Intel Corp on Wednesday took the wraps off next-generation technology that crams more transistors onto microchips, hoping it will help the chipmaker catch up in a red-hot tablet and smartphone market.

Intel expects to start production of its first PC and server chips using new technology -- code named Ivy Bridge -- by the end of 2011 and said that it would also make new processors for mobile devices.

The cutting-edge technology -- which Intel says breaks new ground by moving away from flat circuitry to a three-dimensional model -- may pose a threat to rival ARM Holdings, which dominates the mobile device market.

Shares of Intel rose about 2 percent while ARM's shares closed down 7.3 percent at 5.58 pounds in London.

But analysts say the jury is still out on whether the PC market titan can make immediate inroads into ARM's backyard.

With the convergence of PCs, smartphones and tablets, clearly Intel wants to get out of its core PC market. The issue is 'Can they come up with a processor that is sufficiently power efficient to be competitive in the mobile computing space?' said Adrien Bommelaer, an analyst at Matrix.

They are coming out with a chip that they think has a 50 percent power-saving compared to their previous generation on 32 nanometer, so it is a great step in the right direction.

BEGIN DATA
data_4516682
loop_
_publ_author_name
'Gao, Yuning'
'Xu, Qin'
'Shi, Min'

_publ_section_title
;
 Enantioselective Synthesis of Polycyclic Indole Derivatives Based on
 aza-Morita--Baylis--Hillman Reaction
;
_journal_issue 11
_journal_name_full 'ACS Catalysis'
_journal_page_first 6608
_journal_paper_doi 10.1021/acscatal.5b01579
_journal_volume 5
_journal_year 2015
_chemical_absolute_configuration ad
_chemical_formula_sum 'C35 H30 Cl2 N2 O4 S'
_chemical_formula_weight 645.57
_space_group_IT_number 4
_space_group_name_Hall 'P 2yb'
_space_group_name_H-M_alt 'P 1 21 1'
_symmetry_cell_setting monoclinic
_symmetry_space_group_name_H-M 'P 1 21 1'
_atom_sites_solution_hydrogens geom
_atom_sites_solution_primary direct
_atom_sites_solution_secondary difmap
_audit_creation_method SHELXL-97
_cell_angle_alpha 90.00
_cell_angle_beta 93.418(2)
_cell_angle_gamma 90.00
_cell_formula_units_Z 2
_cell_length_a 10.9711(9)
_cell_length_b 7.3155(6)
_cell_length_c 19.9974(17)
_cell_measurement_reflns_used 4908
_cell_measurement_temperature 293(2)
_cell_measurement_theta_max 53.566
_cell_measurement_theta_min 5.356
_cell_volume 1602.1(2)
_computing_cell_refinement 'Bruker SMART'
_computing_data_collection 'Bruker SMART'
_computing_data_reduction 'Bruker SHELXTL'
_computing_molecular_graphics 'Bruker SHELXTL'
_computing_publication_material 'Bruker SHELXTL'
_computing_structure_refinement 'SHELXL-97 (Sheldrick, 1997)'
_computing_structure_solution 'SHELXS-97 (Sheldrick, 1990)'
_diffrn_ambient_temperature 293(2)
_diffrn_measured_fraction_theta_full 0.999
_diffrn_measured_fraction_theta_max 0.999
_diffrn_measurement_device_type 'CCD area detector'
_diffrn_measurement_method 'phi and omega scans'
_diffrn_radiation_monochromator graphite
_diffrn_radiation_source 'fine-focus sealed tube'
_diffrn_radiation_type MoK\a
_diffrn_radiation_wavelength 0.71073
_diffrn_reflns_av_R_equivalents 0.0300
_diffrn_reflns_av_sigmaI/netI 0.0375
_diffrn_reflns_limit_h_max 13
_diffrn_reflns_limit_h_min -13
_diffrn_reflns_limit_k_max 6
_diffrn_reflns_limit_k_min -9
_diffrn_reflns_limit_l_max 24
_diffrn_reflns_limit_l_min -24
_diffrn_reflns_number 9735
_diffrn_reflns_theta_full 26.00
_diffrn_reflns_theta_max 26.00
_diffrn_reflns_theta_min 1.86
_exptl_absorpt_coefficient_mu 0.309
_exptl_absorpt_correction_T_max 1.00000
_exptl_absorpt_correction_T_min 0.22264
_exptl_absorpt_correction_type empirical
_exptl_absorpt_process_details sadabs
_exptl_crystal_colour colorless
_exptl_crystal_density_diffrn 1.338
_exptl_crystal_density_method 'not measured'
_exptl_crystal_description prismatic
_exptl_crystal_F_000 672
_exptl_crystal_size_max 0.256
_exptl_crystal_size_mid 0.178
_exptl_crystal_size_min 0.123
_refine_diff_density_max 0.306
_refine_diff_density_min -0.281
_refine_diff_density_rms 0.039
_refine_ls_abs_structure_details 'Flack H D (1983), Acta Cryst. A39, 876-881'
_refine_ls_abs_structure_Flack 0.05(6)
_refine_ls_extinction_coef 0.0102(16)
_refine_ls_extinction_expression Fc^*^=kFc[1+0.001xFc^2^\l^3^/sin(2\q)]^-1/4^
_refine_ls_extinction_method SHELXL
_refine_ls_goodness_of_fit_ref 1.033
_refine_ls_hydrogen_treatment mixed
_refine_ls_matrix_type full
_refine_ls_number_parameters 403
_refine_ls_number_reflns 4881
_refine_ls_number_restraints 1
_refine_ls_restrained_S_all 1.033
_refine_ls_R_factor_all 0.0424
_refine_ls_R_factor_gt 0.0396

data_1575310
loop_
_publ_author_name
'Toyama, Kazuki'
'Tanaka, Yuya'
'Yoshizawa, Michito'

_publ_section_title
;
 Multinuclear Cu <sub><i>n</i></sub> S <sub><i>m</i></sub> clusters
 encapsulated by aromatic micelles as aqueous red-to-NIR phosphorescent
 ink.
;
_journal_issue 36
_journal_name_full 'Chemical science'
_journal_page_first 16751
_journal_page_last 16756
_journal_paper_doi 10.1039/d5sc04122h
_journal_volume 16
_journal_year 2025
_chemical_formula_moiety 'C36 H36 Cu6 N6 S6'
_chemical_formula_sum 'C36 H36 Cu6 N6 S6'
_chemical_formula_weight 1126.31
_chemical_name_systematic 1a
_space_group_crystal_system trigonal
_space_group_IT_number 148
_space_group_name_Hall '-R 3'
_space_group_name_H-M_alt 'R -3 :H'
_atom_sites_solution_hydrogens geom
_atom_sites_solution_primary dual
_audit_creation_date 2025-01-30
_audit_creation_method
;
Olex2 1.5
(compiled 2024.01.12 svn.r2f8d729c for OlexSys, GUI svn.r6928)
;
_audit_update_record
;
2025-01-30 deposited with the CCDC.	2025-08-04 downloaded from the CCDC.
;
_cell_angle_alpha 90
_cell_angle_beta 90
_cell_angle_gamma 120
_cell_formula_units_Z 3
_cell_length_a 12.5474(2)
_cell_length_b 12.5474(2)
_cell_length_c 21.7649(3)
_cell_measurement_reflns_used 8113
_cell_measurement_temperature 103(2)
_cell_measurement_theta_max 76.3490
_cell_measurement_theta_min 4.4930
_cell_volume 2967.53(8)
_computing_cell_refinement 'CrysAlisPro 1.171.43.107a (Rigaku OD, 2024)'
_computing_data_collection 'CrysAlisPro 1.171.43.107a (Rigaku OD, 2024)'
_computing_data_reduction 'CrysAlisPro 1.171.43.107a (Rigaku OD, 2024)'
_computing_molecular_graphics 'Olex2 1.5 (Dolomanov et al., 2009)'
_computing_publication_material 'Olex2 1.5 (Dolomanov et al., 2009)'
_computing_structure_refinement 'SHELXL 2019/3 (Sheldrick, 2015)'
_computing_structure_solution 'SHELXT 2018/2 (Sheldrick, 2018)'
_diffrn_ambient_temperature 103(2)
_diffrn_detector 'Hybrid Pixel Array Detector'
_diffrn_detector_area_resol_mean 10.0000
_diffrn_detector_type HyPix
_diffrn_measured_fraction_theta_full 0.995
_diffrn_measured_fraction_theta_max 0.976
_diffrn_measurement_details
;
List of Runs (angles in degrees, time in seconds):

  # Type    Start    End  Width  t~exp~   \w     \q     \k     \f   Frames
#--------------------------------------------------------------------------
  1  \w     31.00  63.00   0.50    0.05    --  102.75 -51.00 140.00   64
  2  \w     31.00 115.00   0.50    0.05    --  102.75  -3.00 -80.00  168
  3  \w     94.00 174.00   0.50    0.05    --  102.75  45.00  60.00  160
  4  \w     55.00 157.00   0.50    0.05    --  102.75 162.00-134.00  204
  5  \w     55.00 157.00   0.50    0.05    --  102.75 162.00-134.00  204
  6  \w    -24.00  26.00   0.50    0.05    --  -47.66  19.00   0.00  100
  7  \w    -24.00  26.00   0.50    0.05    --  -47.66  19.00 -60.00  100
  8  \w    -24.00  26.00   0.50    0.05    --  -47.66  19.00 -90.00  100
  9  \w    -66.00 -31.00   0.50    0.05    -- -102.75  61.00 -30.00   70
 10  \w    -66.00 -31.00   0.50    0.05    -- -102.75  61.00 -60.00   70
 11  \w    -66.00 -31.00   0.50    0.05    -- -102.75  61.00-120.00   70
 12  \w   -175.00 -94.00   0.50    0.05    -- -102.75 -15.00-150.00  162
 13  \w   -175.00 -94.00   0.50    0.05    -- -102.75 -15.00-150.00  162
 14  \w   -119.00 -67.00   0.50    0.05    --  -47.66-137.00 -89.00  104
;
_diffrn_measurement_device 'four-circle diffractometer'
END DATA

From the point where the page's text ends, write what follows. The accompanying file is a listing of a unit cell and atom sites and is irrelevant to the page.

But is it enough? I don't know. Remember ARM is also improving its own power efficiency.

Santa Clara, California-based Intel's processors are the brains in 80 percent of the world's personal computers but the world's biggest chipmaker has failed to get into gadgets like Apple's iPad.


Energy-efficient chips licensed by ARM that conserve smartphone batteries are favored by Apple and its competitors, and are the industry standard on mobile devices at the expense of Intel.

Intel said its new 22 nanometer (nm) chips would offer higher performance -- lower line-widths mean more transistors and faster speeds -- and consume less electricity than its current 32 nm chips.

To extend its lead in manufacturing technology and help it catch up in the mobile race, Intel last month raised its capital spending plan for 2011 to $10.2 billion from $9 billion as it rushes to implement its 22 nm manufacturing as well as its next goal -- 14 nm.

Intel's cutting-edge manufacturing technology is far ahead of other chip companies, giving it a major advantage in building fast and efficient processors.

Since the 1960s, Intel and other semiconductor companies have sunk billions of dollars into research and development, letting them double the number of transistors they can squeeze onto microchips every two years, and paving the way for smaller and faster electronics gadgets.

The costs of developing and building ever more advanced manufacturing technology is snowballing and has become prohibitively expensive for many players. But Intel has the deep pockets to continue pushing its technology roadmap, analysts say.

Intel's scientists and engineers have once again reinvented the transistor, this time utilizing the third dimension, said Intel CEO Paul Otellini in a statement.

(Editing by Derek Caney, Bernard Orr)